The cheapest tractor to buy is a subcompact or a compact tractor. Brand new, they can range between $1500 and $2500. However, if you need a larger tractor for industrial-sized farming operations, then expect to pay $20,000 up to $100,000 or more for a tractor.
But this will depend on what you’re looking for, what brand you get and the features that come with it. In regards to used models, you will pay considerably less, but this will impinge on the required repairs and replacements.
Which Compact Tractor Is Least Expensive Brand New?
The least expensive compact tractor available on the market, brand new, is the 2019 Kubota BX80 1880. Depending on where you buy it, it costs around $9,800 to $10,000. It comes with a16.6 horsepower engine that’s hydrostatic. But, if you get additional items attached, it can clear $15,000 easy.
However, there are several brands that offer a tractor in the $15,000 range and this is the most common price. John Deere, Kioti and Yanmar are just a few of these in this price range that offer the best quality.
Which Mid or Full-Sized Tractor Is Least Expensive Brand New?
Mid to full-sized tractor prices will depend on how many horsepower (HP) the machine comes with. Therefore, 50 to 75 HP will be infinitely cheaper than ones with 100 HP. Unfortunately, pricing for specific models is a little elusive because of how expensive brand new tractors can be.
That said, you can find a John Deere with 83 HP for $30,000 or a 500 HP Challenger model for $210,000. These are some of the cheapest prices for mid to full-sized tractors. They’re often much more expensive, ranging at an average minimum of $45,000 to as much as $300,000.
Which Other Brand New Compact Tractors are Cheap to Buy?
There are a host of compact tractors on the market that are fairly affordable. While the following list isn’t entirely comprehensive, these are the most competitive available:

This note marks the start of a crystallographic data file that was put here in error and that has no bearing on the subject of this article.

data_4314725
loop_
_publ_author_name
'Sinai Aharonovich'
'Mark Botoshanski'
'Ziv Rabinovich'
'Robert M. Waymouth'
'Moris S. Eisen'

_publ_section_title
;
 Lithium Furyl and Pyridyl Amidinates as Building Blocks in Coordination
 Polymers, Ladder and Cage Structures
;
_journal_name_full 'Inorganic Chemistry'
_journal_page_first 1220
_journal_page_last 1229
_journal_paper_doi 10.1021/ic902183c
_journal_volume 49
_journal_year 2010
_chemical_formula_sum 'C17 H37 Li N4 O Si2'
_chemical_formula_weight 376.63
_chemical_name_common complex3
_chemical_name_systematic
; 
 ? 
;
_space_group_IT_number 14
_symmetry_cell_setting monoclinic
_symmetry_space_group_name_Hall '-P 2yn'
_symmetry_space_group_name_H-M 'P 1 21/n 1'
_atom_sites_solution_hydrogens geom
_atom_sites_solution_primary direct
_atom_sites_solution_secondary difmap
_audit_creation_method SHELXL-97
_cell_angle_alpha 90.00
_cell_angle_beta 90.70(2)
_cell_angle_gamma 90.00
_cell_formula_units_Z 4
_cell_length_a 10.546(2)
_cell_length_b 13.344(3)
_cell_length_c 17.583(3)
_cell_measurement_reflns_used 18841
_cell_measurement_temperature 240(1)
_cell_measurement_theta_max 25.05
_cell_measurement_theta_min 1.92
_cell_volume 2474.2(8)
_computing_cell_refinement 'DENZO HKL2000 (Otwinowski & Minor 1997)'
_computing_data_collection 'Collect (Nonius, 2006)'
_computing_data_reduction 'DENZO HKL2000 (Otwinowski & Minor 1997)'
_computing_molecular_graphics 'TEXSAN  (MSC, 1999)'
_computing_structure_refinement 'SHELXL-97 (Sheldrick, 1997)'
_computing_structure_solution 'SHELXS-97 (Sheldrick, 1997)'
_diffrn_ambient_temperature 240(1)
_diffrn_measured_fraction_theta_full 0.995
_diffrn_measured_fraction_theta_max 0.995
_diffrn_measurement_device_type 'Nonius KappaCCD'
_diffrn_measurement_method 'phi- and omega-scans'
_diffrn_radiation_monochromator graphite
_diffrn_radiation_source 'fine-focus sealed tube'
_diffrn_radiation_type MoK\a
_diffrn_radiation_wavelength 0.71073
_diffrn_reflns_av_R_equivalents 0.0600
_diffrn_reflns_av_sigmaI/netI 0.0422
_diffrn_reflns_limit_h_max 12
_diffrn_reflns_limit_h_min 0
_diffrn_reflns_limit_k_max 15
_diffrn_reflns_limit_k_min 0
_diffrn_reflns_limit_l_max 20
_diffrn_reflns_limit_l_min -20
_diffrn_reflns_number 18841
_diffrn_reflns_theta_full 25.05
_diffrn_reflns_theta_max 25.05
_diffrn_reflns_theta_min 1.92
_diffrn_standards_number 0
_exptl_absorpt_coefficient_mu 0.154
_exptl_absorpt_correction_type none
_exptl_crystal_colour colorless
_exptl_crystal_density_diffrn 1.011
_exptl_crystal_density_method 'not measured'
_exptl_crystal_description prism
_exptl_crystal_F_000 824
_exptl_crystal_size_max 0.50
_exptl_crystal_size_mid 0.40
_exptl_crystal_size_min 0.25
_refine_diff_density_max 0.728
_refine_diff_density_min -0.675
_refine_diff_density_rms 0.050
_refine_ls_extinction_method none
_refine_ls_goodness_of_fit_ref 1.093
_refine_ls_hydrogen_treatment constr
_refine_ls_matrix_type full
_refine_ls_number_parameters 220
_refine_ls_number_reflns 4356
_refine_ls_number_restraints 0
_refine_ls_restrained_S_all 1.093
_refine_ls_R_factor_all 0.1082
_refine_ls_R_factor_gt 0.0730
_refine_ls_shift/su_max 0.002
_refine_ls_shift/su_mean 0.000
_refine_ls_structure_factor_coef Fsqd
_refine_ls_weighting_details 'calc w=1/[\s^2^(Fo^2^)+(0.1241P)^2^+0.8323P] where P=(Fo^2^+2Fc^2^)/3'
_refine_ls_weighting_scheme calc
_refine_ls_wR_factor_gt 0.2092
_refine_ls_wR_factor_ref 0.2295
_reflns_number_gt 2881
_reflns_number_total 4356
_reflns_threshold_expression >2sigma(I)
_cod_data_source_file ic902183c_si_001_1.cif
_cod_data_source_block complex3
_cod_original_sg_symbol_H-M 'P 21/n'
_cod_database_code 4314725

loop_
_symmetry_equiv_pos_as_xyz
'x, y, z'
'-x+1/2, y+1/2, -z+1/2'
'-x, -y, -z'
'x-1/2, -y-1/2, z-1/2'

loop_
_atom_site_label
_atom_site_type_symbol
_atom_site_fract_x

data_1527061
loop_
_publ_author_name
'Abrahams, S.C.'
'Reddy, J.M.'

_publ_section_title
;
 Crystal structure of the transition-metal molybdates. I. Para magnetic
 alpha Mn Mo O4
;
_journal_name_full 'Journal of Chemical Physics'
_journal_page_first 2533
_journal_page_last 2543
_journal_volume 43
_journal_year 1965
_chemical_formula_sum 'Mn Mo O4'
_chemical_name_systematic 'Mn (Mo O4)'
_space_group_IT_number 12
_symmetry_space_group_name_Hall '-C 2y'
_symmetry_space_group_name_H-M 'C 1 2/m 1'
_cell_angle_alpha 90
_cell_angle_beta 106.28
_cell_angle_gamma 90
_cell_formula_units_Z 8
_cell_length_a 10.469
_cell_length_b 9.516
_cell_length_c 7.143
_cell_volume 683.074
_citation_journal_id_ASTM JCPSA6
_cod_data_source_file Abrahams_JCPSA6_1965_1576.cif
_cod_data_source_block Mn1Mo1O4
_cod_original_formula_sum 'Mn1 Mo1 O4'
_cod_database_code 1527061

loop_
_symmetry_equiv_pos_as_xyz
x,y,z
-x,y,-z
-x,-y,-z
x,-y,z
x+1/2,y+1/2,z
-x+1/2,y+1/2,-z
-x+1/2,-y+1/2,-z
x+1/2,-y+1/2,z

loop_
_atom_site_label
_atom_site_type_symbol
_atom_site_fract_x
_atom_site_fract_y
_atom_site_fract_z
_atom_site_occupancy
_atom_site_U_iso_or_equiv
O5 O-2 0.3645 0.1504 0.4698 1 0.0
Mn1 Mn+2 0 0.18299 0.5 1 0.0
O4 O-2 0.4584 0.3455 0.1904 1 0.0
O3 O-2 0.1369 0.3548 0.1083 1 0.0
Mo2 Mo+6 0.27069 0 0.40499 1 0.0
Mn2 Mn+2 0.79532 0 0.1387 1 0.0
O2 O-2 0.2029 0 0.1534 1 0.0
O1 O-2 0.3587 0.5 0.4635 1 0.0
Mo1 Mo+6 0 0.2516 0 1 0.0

- John Deere 1025R (around $14,000)
- Mahindra eMax 20S HST (around $14,900)
- Yanmar SA221 (around $15,000)
- Kioti CK2510 (around $15,500)
- Massey Ferguson GC1700 (around $16,000)
- Steiner 450DX (around $19,000)
- LS Tractor MT225E (around $19,000)
What Do You Look for in a Used Tractor to Ensure It’s the Cheapest?
Used tractors can offer a cheaper way to acquire a tractor. But, they will come with their own issues. If you’re looking to get an inexpensive used tractor, there are several things you need to keep in mind:
- Determine Purpose: Define for yourself in definite terms what you need to use a tractor for. Are you mowing grass, moving dirt, plowing snow, tilling the garden or a combination of these? This will determine the attachments you’ll need and other features you should have.
- Safety Features and Attachments: Many used tractors will have PTO or ROPS shields removed along with other features such as front-end loaders. You will have to replace these and it will affect the overall cost of the tractor.
- Repairs: If the tractor needs a lot of repairs, these are going to increase the cost of the equipment. In the case you aren’t the mechanical type, you will have to pay for these repairs from a qualified mechanic.